Allen’s international work dates back to her post-doctoral fellowship in Lyon, France. Since that time, she has maintained strong connections with the French research and teaching world, spending two research sabbatical leaves in France and teaching while there. In addition to hosting French scholars in her lab, she has recently developed an M.S.-level student exchange between UW-Madison and Sup-Agro in Montpellier, France. In 2008, Allen received the prestigious Palmes Academiques from the French government for her significant contributions to French education and culture.
Allen’s international activities extend beyond her efforts in France. She has been a liaison, workshop leader, conference organizer, and field researcher in countries including Guatemala, South Africa, the French West Indies, and China, and in addition, she has presented her research in several other countries. At UW-Madison, she served 8 years as a special science advisor to the dean of international studies and, in 2008, received the University of Wisconsin-Madison College of Agricultural and Life Sciences Award for Excellence in International Activities.
Allen’s outreach work has developed as a continuation, in many ways, of her research program and international programs. She played a key role in R. solanacearum quarantine and diagnostic issues arising from repeated accidental introductions of R3bv2-infected geranium cuttings to the United States, including numerous contacts and presentations for the press, diagnosticians, floral industry, potato industry, and regulatory community. Her finding that R3bv2 is not transmitted by casual foliar contact is credited with preventing significant losses to greenhouse owners following geranium wilt outbreaks, and she has helped develop more sensitive and reliable diagnostic tools for this Select Agent pathogen. She has also advised the Department of Homeland Security and USDA-APHIS regarding agricultural biosecurity. Most recently, she has collaborated with breeders at the University of San Carlos in Guatemala to develop locally acceptable tomato lines resistant to bacterial wilt.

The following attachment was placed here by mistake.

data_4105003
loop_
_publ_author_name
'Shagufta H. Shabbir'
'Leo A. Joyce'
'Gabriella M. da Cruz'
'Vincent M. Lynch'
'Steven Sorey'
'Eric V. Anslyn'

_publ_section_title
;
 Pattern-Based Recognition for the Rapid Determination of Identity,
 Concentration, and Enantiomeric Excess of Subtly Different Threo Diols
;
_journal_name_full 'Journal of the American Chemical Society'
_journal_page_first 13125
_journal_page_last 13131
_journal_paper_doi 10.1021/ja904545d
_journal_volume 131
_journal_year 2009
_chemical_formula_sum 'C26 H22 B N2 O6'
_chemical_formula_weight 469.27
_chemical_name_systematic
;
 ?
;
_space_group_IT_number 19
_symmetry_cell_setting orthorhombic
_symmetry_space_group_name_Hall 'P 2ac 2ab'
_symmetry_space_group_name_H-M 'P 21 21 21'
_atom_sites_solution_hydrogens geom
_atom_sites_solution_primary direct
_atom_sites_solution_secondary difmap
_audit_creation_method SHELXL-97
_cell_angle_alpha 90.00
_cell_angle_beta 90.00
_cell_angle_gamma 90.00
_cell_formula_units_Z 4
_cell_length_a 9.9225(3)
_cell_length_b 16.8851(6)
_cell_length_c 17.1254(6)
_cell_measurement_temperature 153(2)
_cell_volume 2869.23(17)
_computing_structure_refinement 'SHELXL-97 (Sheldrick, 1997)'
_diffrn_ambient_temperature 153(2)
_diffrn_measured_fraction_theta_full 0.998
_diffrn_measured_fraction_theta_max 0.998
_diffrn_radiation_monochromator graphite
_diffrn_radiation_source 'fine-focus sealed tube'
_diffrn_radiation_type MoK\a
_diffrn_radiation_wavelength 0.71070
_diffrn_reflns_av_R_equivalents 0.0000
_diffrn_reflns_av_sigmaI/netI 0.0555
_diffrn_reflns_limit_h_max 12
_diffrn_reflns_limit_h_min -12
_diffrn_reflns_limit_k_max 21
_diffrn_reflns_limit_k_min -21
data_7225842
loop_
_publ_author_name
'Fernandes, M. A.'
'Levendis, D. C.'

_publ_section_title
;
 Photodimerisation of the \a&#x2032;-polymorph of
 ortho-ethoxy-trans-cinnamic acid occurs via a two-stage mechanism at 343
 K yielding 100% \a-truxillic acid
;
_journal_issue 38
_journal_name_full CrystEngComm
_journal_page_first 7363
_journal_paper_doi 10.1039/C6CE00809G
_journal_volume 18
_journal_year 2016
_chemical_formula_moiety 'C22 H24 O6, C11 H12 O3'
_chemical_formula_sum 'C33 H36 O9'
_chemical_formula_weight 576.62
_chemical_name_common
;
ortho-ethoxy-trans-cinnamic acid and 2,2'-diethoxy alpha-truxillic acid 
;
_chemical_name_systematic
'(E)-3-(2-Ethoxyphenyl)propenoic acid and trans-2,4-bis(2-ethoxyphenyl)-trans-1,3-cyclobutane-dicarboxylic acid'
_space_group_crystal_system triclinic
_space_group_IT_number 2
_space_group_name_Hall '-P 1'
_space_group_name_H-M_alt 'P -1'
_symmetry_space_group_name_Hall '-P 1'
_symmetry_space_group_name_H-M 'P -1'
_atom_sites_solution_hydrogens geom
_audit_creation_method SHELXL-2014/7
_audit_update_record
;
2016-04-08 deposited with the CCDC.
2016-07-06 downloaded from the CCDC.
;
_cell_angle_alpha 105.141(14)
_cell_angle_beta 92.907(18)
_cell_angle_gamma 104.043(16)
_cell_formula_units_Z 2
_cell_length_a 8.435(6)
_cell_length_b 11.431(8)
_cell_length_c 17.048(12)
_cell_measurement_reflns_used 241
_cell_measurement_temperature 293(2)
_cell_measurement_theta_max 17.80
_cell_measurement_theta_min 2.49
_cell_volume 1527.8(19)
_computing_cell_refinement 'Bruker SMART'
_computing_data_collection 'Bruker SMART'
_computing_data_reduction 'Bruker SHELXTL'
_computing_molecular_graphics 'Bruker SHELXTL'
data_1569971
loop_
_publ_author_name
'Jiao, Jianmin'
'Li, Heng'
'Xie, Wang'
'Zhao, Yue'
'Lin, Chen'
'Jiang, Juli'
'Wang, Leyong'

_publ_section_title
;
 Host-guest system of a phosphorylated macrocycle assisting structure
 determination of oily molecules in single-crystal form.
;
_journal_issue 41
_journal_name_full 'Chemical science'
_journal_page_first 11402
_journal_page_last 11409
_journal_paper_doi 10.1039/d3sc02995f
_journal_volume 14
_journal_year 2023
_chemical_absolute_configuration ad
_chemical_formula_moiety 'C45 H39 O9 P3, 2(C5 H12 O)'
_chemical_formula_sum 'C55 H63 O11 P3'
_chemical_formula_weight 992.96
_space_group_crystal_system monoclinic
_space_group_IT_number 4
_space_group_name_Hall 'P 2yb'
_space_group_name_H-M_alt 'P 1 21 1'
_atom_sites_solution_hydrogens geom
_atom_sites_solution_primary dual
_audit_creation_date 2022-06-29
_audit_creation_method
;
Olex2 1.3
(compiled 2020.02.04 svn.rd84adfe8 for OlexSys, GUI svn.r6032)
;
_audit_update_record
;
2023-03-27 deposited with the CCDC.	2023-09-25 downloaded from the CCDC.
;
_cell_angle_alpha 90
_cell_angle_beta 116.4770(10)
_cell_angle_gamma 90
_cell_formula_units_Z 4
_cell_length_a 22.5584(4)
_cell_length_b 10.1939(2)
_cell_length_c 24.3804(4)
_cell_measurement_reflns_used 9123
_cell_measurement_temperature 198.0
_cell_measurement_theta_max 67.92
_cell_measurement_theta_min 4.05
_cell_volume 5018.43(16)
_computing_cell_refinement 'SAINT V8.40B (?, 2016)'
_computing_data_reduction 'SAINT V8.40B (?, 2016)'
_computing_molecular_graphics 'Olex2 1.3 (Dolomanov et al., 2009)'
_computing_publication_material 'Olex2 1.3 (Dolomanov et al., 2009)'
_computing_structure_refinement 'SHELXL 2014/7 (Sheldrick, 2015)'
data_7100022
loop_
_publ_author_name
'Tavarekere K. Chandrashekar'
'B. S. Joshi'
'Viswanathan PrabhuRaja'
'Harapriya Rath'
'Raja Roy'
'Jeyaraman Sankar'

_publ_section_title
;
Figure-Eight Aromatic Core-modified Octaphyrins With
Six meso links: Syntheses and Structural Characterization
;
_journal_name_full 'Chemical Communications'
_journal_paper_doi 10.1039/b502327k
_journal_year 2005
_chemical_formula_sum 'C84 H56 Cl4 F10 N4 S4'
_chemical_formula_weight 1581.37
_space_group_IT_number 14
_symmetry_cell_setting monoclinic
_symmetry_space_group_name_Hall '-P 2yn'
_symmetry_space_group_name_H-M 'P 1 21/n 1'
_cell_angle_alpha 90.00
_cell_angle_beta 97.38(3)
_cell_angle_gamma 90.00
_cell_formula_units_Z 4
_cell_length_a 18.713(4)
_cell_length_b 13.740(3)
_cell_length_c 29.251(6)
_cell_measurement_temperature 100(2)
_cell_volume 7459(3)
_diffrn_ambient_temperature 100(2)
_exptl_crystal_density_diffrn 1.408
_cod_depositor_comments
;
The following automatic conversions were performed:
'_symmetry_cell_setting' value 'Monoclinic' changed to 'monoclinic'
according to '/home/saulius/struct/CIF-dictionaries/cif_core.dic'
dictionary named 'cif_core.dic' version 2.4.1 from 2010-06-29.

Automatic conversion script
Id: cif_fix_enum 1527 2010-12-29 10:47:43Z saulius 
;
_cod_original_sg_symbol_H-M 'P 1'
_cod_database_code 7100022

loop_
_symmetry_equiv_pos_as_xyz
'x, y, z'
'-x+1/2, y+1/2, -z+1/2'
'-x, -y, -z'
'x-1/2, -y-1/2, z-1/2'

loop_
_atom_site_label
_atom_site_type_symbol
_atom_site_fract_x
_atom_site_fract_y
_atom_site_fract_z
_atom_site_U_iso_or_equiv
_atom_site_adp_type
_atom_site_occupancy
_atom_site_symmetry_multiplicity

Allen has played a vital role in service to her department, university, and profession. Currently, she serves on the Editorial Board for Frontiers in Plant-Microbe Interactions and as senior editor for APS PRESS. She has also served as an associate editor for MPMI and Molecular Plant Pathology and has reviewed numerous grants, journal manuscripts, book chapters, etc. She has served on a National Academies of Sciences emergency panel for citrus greening disease, on an American Society for Microbiology planning board, and as an external department reviewer. Her committee service to APS has been extensive and substantial, including Visioning, Bacteriology, Agricultural Bioterrorism, and the Future of Plant Pathology.
Clearly, Caitilyn Allen is an extraordinary faculty member whose outstanding accomplishments in any single area of teaching, research, service, and international work merit the high recognition that she has garnered. Her combined success in all four of these areas leaves no doubt that she is an exceptional candidate for an APS fellow.